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Proc Natl Acad Sci U S A. Aug 10, 2004; 101(32): 11909–11914.
Published online Jul 28, 2004. doi:  10.1073/pnas.0403919101
PMCID: PMC511073
Psychology

Eshkol–Wachman movement notation in diagnosis: The early detection of Asperger's syndrome

Abstract

The diagnostic criteria of Asperger's syndrome (AS), considered a part of the autistic spectrum disorder, are still unclear. A critical marker, which distinguishes AS from autism, is the presence of language. The ability of a child with AS to acquire and use language early results in the fact that AS usually is diagnosed much later than autism. Autism is not usually diagnosed until around the age of 3, whereas AS usually is not diagnosed until the child is 6 or 7 years of age. In the present article, using Eshkol–Wachman movement notation, we present evidence that abnormal movement patterns can be detected in AS in infancy. This finding suggests that AS can be diagnosed very early, independent of the presence of language. As shown earlier by us, almost all of the movement disturbances in autism can be interpreted as infantile reflexes “gone astray”; i.e., some reflexes are not inhibited at the appropriate age in development, whereas others fail to appear when they should. This phenomenon appears to apply to AS as well. Based on preliminary results, a simple test using one such reflex is proposed for the early detection of a subgroup of children with AS or autism.

Classification and diagnostic criteria for autism spectrum disorder and its related syndromes are mostly the result of accumulated clinical observations and lack a uniform nosology (14). Frith (3) proposes that this lack of uniformity in classification and diagnostic criteria is caused by errors in defining clinical categories. She states: “In defining clinical categories two kinds of error are common: the categories aimed at are too small and leave the majority of patients unaccounted for, or they are too large and do not differentiate patients who, in most clinicians' opinions, present different types of problems. In autistic spectrum disorders the twin dangers are omnipresent, accounting for pendulum swings between over-inclusion and ultra-specificity.”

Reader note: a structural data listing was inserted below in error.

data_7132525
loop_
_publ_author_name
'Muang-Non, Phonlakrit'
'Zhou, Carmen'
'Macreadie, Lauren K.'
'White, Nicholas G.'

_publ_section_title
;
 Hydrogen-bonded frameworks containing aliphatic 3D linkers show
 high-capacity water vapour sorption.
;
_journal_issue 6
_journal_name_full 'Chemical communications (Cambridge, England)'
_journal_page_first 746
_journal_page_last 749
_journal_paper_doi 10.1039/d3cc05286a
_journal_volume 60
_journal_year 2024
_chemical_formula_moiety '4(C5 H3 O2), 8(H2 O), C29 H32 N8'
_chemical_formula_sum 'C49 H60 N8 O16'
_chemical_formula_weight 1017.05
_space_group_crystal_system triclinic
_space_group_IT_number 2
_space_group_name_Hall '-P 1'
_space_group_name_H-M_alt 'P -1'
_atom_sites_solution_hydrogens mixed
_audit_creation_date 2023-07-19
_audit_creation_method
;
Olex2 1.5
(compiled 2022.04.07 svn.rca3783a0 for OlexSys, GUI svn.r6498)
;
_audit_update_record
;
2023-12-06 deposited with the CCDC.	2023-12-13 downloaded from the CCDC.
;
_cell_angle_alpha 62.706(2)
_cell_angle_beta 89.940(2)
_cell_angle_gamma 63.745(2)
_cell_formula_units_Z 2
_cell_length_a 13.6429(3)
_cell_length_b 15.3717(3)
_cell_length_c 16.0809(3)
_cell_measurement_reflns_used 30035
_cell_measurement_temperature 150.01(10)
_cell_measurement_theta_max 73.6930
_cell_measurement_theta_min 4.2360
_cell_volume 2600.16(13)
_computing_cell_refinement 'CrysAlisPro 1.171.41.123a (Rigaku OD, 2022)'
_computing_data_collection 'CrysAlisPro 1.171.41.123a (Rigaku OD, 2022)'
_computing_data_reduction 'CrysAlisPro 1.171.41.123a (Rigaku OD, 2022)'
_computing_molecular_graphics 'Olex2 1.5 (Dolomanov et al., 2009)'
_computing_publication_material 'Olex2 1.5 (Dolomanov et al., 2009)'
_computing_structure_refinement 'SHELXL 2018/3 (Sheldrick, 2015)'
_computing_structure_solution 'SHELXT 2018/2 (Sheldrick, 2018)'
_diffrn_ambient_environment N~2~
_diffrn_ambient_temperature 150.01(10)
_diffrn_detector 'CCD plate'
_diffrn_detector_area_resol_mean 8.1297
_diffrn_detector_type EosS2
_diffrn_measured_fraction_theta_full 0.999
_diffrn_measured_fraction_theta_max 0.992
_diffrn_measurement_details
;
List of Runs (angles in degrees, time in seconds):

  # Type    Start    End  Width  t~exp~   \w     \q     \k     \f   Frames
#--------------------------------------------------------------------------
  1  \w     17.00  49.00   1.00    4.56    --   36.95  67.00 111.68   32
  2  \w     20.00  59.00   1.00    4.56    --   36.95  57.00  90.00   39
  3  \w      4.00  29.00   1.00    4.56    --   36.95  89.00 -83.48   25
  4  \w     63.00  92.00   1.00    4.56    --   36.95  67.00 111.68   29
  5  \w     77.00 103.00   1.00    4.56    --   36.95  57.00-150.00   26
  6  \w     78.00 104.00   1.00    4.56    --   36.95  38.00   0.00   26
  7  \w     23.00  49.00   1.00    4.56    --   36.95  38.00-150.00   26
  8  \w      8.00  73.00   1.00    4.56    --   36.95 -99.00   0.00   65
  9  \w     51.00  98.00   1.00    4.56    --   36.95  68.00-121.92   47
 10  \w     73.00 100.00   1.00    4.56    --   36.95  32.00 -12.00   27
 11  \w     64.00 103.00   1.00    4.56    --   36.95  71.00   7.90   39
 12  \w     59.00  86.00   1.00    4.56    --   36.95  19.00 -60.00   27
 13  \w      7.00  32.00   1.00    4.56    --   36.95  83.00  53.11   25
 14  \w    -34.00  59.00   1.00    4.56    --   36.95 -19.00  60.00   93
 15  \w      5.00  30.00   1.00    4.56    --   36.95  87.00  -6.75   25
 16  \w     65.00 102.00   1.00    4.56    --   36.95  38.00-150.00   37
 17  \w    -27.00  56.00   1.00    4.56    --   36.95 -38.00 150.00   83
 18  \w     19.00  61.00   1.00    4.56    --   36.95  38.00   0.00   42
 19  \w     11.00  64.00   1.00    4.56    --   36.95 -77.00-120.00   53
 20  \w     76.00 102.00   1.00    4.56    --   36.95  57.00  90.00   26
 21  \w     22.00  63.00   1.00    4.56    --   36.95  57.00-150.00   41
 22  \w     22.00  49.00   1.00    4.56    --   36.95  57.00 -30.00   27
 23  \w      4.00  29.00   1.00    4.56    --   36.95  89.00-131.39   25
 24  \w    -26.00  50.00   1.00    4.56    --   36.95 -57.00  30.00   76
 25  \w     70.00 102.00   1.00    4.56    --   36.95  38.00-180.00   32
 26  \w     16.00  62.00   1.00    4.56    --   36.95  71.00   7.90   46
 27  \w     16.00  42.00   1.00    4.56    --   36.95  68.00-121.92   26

Another aspect to be assessed, according to Wing (4), is the relationship between syndromes featuring impaired social interaction, mental retardation, other childhood disorders affecting cognition, and language and social function. This aspect is acutely present when Asperger's syndrome (AS) and autism are considered, because each can be seen as a different limb of the same tree. Klin and Volkmar (2) put it this way: “Designation of Asperger's syndrome as a `variant' or `subtype' of autism (e.g., high-function autism, or adults with autism) would be acceptable, but it would not add to a categorical classification system.” This statement is complicated by the fact that children with a diagnosis of AS often receive fewer services than those with a diagnosis of autism.

In the present article, the comparison of movement patterns in infants diagnosed as autistic versus those diagnosed as AS shows that similar patterns of movement disturbances exist in both syndromes. Thus, the assessment of movement patterns, which are the infant's “first language,” can serve as a common baseline when comparing and studying different syndromes.

Because the infant's movement-behavior is prelingual and presocial, the neural mechanisms at the core of these syndromes can be focused on with the possibility of identifying objective early reflex markers for the detection of AS and autism.